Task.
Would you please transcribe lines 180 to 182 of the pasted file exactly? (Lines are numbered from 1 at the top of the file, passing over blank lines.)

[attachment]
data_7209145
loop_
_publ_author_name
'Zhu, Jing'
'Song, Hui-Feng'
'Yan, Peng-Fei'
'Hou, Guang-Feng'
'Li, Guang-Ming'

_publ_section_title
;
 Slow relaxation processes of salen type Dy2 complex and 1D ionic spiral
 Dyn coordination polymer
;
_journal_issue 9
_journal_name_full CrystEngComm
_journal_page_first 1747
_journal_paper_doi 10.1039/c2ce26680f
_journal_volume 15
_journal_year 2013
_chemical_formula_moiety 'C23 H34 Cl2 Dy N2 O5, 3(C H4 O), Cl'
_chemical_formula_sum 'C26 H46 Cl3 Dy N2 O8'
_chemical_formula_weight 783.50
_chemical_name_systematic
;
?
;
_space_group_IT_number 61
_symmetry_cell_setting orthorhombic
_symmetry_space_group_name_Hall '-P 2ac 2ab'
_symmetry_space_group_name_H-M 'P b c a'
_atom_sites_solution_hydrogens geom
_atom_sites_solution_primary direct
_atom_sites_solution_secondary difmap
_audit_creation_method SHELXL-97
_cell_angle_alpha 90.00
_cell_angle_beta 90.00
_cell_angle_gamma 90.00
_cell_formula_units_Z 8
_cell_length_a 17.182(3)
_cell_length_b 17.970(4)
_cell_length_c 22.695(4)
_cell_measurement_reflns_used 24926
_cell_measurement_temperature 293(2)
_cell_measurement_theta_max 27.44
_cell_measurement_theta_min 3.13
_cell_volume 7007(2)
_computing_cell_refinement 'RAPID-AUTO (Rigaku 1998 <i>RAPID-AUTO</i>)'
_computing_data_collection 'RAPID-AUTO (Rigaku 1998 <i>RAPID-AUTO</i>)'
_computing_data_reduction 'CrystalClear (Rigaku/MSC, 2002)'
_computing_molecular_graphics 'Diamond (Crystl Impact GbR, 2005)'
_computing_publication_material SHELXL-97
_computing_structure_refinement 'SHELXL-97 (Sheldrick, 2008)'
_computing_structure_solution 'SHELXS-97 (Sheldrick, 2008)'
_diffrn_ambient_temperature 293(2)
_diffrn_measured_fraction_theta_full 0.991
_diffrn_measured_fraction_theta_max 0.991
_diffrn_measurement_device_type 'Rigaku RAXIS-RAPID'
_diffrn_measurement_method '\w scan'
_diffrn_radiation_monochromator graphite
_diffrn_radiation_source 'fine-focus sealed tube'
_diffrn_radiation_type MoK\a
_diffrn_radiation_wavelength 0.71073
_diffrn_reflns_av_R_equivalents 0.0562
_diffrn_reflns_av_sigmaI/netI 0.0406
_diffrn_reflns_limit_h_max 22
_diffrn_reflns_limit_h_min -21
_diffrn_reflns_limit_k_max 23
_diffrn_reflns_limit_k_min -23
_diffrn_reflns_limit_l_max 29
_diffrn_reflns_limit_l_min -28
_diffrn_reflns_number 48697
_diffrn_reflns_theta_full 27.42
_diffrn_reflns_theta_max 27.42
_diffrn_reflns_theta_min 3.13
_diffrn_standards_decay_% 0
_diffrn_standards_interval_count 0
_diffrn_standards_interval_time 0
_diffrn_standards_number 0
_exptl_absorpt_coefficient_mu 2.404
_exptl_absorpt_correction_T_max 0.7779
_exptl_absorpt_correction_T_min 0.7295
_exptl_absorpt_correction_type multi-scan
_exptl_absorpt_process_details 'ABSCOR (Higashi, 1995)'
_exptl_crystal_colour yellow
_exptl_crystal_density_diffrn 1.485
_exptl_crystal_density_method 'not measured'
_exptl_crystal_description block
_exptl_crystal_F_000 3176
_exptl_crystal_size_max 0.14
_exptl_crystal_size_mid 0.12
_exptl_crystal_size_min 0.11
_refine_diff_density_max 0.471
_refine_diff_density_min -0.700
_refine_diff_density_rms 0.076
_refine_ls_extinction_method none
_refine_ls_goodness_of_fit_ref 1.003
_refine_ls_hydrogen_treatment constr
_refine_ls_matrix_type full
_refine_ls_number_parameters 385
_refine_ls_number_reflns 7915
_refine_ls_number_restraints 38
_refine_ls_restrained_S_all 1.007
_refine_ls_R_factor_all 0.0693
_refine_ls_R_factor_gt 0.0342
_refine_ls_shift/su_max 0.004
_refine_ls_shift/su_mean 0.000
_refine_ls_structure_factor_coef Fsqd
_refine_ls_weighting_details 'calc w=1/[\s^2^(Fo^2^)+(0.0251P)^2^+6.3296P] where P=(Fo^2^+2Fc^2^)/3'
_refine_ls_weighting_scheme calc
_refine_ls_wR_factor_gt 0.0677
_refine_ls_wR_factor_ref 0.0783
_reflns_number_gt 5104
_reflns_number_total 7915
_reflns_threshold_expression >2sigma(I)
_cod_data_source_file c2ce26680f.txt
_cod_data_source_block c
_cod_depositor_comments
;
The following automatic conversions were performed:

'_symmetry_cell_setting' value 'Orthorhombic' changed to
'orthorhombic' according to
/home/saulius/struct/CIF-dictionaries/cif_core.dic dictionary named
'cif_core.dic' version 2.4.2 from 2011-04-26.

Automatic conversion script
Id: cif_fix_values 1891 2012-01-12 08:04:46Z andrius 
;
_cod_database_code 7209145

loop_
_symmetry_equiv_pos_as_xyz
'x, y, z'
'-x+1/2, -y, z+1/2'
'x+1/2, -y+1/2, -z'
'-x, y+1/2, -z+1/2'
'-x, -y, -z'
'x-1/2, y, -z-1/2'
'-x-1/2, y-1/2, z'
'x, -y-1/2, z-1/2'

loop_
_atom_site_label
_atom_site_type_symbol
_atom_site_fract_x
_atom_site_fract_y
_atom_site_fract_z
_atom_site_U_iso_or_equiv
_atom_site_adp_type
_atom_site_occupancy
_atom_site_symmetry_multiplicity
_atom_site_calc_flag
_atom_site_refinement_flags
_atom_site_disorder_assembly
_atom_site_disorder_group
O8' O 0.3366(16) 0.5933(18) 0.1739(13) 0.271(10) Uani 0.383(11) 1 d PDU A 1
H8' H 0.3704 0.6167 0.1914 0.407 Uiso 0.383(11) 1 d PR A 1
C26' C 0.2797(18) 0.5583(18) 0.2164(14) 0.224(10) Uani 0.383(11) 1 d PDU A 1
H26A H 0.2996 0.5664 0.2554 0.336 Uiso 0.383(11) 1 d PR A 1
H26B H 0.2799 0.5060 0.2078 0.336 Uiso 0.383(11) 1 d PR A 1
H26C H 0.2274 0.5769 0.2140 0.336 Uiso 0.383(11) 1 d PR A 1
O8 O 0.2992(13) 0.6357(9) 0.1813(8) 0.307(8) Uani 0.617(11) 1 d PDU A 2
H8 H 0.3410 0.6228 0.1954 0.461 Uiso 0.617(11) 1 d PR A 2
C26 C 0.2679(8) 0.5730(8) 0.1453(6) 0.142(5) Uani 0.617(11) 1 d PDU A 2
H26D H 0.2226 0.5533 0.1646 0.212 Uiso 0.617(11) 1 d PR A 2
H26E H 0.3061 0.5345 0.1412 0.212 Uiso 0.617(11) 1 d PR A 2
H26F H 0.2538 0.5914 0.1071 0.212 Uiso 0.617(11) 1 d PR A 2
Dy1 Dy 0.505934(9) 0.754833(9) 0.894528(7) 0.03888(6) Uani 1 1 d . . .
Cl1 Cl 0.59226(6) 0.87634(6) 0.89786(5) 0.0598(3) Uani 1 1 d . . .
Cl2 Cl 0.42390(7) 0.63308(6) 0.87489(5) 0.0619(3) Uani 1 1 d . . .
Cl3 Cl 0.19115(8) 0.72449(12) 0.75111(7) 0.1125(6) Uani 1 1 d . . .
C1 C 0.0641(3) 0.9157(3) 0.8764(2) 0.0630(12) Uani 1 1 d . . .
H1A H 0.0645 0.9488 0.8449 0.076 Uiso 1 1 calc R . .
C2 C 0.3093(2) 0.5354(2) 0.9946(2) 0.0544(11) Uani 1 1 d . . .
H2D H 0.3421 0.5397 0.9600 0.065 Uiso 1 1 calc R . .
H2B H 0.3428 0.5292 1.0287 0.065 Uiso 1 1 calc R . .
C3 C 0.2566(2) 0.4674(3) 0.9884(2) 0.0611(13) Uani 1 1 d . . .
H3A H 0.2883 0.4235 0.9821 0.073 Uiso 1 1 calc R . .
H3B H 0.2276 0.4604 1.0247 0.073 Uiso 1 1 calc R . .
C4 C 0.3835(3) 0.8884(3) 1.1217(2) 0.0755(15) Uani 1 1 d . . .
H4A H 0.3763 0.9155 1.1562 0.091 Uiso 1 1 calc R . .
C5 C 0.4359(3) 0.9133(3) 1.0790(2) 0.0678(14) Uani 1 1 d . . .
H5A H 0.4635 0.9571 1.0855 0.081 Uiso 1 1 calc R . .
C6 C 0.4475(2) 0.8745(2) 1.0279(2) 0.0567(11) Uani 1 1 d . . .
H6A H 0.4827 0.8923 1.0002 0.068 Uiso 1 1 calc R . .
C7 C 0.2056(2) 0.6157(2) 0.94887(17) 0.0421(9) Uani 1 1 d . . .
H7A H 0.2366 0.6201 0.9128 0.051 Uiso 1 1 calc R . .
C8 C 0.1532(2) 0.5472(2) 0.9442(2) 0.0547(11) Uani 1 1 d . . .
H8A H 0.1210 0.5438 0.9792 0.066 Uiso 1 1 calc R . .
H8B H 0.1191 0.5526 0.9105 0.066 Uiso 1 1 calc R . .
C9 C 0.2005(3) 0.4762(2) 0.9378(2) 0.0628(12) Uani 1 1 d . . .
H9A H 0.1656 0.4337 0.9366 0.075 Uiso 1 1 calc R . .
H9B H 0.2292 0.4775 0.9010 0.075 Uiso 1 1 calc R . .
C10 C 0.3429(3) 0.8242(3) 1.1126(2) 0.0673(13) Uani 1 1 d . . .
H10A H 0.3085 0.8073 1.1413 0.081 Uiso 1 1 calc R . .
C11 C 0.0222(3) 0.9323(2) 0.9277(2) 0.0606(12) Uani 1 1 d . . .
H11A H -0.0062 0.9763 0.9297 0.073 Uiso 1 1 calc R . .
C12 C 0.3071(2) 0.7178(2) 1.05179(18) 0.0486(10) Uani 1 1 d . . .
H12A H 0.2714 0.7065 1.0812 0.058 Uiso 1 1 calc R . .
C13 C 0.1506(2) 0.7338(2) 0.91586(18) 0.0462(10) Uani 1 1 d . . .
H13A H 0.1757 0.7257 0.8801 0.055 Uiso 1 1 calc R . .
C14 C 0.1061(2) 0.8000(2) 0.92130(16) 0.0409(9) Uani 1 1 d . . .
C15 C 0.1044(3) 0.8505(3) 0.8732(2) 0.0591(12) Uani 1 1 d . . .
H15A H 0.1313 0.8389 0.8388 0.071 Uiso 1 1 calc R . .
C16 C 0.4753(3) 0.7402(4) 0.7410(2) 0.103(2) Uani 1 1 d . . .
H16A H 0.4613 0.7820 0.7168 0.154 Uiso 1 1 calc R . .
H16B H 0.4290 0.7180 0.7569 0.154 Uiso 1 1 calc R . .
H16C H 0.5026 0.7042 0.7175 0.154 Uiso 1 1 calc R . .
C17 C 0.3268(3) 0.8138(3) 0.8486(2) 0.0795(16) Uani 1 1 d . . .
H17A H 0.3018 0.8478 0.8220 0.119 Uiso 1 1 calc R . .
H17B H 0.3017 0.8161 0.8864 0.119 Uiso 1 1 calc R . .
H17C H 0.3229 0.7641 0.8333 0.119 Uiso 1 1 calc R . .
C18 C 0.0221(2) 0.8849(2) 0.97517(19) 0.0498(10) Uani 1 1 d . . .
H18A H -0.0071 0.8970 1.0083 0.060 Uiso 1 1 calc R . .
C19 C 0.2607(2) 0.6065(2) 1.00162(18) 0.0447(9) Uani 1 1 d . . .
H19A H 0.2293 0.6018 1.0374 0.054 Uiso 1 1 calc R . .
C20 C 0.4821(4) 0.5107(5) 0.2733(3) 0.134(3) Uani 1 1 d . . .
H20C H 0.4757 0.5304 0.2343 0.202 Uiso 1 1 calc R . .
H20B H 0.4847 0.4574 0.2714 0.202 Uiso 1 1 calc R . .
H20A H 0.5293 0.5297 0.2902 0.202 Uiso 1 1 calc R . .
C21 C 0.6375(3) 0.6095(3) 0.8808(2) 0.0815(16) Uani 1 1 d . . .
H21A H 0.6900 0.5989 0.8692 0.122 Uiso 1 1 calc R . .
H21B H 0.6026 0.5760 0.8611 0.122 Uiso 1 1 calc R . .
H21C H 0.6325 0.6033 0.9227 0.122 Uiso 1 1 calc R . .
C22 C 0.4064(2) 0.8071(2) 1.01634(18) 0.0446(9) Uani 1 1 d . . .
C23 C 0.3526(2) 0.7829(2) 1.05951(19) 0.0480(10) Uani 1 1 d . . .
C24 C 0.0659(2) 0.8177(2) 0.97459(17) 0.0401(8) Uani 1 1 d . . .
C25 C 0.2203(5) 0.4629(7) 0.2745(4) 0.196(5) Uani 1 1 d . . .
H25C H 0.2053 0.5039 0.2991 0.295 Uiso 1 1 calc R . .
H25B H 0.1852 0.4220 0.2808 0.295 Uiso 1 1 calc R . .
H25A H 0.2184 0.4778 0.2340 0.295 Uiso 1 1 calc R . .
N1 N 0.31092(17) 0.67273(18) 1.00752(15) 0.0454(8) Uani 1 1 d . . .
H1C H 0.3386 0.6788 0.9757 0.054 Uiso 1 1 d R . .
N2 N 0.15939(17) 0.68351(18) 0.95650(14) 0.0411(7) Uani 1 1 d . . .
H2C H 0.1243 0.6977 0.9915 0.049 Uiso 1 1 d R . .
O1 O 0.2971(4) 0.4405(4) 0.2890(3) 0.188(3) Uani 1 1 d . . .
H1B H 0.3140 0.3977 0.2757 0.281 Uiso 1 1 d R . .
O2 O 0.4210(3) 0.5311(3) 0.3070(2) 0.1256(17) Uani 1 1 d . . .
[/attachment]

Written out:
C6 C 0.4475(2) 0.8745(2) 1.0279(2) 0.0567(11) Uani 1 1 d . . .
H6A H 0.4827 0.8923 1.0002 0.068 Uiso 1 1 calc R . .
C7 C 0.2056(2) 0.6157(2) 0.94887(17) 0.0421(9) Uani 1 1 d . . .